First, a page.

Here at Los Gázquez we have an abundance of pristine nature to explore. From atop the forested or craggy slopes of the sierras down to the barrancas and ramblas in the valleys below, the gentle but fascinating study of life and physical form is a place you can draw inspiration and exercise your creative mind.

Take advantage of our ‘early bird’ discounts.



Creative Course / Exploring Contemporary Art

exploring 2dates

Exploring Contemporary Art at Cortijada Los Gázquez

Two five day summer schools in 2012

30 June – 4 July and 7 July – 11 July

Ever wondered what contemporary art is all about?

What exactly post-modernism is but were too afraid to ask?

Fancy learning something new whilst enjoying a sun-filled summer break?

‘Exploring Contemporary Art’ is a five day summer school that delves into contemporary art, why it looks the way it does and what it may all mean. Combined with fantastic Mediterranean food, twilight walks, starlight cinema and a focus on art and ecology, this summer school will equip you with the confidence to understand and ask questions of contemporary art. It takes place here at Cortijada Los Gázquez, a tranquil and stunning artists eco- retreat within a national park in the mountains of Andalucía, Spain.

Gill Nicol runs ‘lights going on’, making contemporary art accessible through talks, courses, training and workshops. Gill trained as an artist and has worked for many organisations including the Tate, Henry Moore Institute and the Ikon Gallery. Here’s what participants have said about her venture:

Most enjoyable was Gill’s approach and style of teaching. The informative, fizzy and genuine style turns two hours of talking into an enjoyable and stimulating experience.

Great delivery – passionate and engaging, but not too intellectual. – Make it longer, I wanted more!

Simon and Donna Beckmann are the directors of Cortijada Los Gázquez  creative retreat / eco-guest house and founders of Joya: arte + ecología – a residency/opportunity for artists engaged with ecology. Here is what previous guests and artists have said about them:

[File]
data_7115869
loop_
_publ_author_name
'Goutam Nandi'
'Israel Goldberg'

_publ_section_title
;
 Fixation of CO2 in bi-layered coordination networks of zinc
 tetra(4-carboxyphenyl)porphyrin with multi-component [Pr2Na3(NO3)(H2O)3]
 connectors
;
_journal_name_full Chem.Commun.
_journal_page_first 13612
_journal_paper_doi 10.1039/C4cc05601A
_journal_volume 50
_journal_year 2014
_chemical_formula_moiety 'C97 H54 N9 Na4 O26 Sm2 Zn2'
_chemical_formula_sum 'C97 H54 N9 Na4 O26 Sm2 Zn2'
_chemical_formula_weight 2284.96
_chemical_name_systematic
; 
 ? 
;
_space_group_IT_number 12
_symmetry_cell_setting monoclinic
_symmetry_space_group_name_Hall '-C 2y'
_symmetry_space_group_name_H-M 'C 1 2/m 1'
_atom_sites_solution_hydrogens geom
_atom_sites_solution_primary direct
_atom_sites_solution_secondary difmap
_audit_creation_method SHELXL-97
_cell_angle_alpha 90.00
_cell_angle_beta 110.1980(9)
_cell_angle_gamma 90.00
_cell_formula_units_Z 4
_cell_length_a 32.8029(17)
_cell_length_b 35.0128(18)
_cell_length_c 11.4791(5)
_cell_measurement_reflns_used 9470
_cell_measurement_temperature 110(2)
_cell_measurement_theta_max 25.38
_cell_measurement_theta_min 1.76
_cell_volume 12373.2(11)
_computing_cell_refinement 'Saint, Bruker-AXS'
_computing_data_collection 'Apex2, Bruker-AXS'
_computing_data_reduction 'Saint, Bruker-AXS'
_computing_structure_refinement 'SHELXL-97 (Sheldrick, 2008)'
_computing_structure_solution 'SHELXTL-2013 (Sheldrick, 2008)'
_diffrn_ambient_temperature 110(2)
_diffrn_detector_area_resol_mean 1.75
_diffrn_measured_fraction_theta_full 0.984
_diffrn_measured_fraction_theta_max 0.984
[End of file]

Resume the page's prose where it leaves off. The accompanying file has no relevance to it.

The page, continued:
I don’t think that there was any point in my life when almost all my joys – art, outdoors, long walks, food, Mediterranean, peace, laughter, olive trees, soulful people and great conversations – were condensed in 12 hours a day, every day, for a week. Another one into the gratitude box’!

‘I could not have hoped for a better combination of restorative holiday and artistic challenge– I really appreciate the time they personally took to help me develop my skills and direction as an artist – and I have come away energised and inspired, and perhaps slightly chubbier from all that delicious cooking, bliss’!


Day one. Arrive, introduction to the next three days by Simon and Gill with champagne and supper with introductions.

Day two. Start bright and early after breakfast with session one 1900-1960. An introduction to Modernism, with key works from Picasso, Duchamp and Jackson Pollock, looking at Expressionism, Cubism and Surrealism.

Lunch at 14.00hrs followed by siesta. Early evening walk/workshop. Evening light meal followed by The Joya: arte + ecology ’starlight cinema’ projected onto the back of the cortijada, with a focus on an artists biography. Titles to be announced.

Day three. Another fabulous breakfast followed by session two 1960-1990. A look at post-modernism, and a whole load of ‘isms’ such as Arte Povera, Conceptual Art, Minimalism, Performance and Pop Art.

Lunch at 14.00hrs followed by siesta. Early evening walk/workshop. Evening light meal followed by The Joya: arte + ecology ’starlight cinema’.

Day four. Enjoy the penultimate sun-soaked beautiful breakfast before commencing session three, the last 20 years. An in depth look at the YBA’s (young British Artists) and many other contemporary artists to understand how their work relates back to other works; how their practice reflects society and underlying themes of the last ten years. The last hour will look at 4 artists who work with the environment.

Lunch at 14.00hrs followed by siesta. Early evening walk/workshop. Evening light meal followed by Q+A  and a recap of the previous sessions. Finish the day with a party to celebrate what you have learned and shared

Day five. After breakfast leave Cortijada los Gázquez with new found confidence with contemporary art and a lot of good food inside you.

Cost: £ 500 for the summer school. This includes tuition, food and accommodation, but NOT flights.

Getting there: You can fly to Alicante, Granada, Almería or Murcia from where you can hire a car, take public transport (not Murcia) or we can arrange a taxi for you and your friends.

As an alternative, there is always the train.

Let’s suppose you are leaving a city in Northern Europe, for example London. Your destination is Granada, only an hour and a half away from Los Gázquez.

Take the lunchtime Eurostar to Paris and find a nice little restaurant there for supper. Next, take the ‘trainhotel’ overnight to Madrid.